Breast Cancer
Cancer patient Deborah Charles lies inside the tube of a magnetic resonance imaging scanner during an MRI examination of her breasts at Georgetown University Hospital in Washington May 23, 2007. Reuters/Jim Bourg

Researchers at NASA’s Jet Propulsion Laboratory (JPL), Pasadena, California, applied NASA technology in a breast cancer study on microbes that may have been associated with a history of breast cancer. They applied similar analysis and sequencing methods that are used to examine bacteria in spacecraft assembly rooms. The techniques are used to ensure NASA spacecrafts do not contaminate other worlds.

In a first-ever study of microorganisms in human breast ductal fluid, the researchers applied these planetary protection techniques and found differences between ductal fluid bacteria in women who have experienced breast cancer and those who haven’t. The study was the first exploration of a link between breast cancer and breast ductal microbiome.

The researchers studied the substance, "nipple aspirate fluid," which is naturally secreted by glands in the breast ductal system, which also produce milk. They found out that breast ductal fluid’s community of microorganisms notably differed between two groups of women, 25 women with a history of breast cancer and treatment and 23 healthy women.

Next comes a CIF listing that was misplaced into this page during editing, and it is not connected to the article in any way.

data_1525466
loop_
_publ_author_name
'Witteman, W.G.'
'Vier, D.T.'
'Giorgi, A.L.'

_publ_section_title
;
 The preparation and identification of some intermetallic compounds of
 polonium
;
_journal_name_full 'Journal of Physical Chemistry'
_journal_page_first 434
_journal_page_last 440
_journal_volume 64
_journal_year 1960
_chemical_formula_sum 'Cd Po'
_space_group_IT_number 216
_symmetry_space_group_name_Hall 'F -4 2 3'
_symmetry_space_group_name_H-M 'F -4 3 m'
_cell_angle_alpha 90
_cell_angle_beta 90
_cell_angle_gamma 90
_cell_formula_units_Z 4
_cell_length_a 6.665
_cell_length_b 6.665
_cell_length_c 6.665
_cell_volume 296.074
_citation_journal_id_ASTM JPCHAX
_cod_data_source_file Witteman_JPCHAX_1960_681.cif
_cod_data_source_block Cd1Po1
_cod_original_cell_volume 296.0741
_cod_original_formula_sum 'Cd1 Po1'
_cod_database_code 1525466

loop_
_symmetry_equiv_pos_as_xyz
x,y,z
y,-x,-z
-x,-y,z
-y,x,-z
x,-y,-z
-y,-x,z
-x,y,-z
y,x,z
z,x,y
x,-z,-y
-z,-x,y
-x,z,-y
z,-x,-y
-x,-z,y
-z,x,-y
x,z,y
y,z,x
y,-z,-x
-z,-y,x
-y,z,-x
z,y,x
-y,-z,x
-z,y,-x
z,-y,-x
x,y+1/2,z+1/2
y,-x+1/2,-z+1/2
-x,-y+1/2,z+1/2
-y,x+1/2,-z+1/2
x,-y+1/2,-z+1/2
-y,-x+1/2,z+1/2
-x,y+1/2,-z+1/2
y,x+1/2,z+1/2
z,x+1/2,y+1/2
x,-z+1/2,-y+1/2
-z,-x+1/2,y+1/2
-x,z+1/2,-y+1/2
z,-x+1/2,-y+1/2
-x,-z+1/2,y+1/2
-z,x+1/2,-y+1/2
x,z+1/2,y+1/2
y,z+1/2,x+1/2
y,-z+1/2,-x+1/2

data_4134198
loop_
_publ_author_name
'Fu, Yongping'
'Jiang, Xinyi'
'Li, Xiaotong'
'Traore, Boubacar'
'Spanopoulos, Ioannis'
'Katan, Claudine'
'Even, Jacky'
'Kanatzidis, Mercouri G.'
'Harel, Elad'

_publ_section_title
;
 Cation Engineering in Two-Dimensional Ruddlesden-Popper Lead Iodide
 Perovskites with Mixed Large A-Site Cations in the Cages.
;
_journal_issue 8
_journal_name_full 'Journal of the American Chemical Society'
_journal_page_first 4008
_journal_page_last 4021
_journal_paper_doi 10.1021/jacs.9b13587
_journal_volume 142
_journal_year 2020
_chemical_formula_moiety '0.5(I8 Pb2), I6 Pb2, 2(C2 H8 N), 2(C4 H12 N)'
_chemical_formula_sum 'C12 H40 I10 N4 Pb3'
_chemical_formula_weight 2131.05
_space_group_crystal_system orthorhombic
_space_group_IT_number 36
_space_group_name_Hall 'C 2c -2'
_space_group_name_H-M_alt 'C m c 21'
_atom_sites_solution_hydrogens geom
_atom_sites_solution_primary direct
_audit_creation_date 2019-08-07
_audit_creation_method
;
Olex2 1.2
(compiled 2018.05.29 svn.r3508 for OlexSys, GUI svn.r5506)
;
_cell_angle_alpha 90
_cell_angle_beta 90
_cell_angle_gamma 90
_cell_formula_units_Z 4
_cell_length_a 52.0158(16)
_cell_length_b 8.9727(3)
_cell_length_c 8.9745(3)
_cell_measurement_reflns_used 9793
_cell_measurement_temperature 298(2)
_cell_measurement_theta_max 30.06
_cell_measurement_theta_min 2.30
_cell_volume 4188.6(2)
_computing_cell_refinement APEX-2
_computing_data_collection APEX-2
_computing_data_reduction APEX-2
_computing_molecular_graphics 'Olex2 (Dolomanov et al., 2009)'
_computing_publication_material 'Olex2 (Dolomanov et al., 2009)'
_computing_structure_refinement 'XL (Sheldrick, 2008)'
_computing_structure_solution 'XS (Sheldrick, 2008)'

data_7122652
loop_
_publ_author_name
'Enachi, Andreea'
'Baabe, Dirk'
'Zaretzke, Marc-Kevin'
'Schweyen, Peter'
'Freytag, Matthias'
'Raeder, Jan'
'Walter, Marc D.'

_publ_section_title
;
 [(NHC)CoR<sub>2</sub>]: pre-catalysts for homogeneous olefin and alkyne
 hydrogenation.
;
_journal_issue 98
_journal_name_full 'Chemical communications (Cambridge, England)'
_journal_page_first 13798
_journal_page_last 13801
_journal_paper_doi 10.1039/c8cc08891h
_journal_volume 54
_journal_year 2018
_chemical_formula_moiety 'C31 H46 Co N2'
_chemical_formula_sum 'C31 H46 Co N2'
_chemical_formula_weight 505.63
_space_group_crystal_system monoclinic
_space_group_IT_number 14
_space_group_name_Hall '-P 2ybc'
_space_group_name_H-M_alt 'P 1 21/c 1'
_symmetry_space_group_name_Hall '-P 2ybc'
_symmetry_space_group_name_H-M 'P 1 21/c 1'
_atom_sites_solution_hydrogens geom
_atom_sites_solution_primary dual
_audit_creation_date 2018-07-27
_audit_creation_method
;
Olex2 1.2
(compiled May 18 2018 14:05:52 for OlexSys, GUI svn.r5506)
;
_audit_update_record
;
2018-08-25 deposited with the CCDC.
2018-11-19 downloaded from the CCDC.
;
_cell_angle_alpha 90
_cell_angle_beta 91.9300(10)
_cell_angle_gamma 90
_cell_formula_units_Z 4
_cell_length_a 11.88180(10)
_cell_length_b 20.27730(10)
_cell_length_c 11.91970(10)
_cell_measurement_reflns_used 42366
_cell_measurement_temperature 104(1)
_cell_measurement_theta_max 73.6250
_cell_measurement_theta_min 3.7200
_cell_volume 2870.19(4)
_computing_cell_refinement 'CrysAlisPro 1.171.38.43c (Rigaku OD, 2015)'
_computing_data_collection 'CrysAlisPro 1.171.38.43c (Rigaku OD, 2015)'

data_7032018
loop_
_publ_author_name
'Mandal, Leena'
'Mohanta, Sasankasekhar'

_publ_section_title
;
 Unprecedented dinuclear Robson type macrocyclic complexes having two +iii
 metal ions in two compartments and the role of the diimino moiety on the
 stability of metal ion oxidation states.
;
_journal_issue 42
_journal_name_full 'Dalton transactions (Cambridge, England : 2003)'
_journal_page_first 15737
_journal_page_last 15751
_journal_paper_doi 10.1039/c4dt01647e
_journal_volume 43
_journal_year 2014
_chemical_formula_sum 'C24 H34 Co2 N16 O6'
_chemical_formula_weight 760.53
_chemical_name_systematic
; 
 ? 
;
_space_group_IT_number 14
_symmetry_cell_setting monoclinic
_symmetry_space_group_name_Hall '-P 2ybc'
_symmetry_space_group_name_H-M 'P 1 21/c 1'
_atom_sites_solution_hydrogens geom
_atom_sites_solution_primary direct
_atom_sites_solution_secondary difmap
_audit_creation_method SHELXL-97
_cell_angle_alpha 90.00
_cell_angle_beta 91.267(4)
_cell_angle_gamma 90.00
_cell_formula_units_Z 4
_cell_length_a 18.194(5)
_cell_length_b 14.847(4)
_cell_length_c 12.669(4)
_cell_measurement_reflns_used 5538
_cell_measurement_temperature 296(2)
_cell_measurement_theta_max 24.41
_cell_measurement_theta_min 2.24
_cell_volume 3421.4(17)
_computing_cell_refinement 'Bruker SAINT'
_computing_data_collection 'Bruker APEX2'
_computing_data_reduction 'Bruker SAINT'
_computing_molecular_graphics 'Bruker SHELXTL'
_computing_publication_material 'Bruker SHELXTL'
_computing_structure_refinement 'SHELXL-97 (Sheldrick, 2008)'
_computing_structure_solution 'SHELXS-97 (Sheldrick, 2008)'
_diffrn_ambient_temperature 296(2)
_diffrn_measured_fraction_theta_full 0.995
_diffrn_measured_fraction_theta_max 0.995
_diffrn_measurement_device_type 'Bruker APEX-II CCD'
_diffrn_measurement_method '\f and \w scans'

The findings of the new study have set the stage to further analyse the role of microbes in causing or preventing breast cancer. Recent research studies have suggested that microbes contribute to 16 percent or more malignancies worldwide.

“We don’t yet know nearly enough about healthy and cancerous breasts -- neither the microbial landscape nor the anatomy of the breast duct system. Yet, all breast cancer begins in the ducts, so clearly exploration is critical to discovering what causes breast cancer and how we can eradicate the disease,” Dr. Susan Love, chief visionary officer of Dr. Susan Love Research Foundation, Encino, California, said in a press release.

In another study, published in Applied and Environmental Microbiology, researchers from Western University in Ontario found a link between breast cancer and “bad” bacteria. The researchers analysed samples from more than 80 women who had breast surgery for either medical or cosmetic reasons.

They found that cancerous tissues contained high level of E-Coli and a kind of staph, both of which damage DNA. Moreover, healthy tissue teemed with healthy bacteria such as streptococcus and lactobacillus.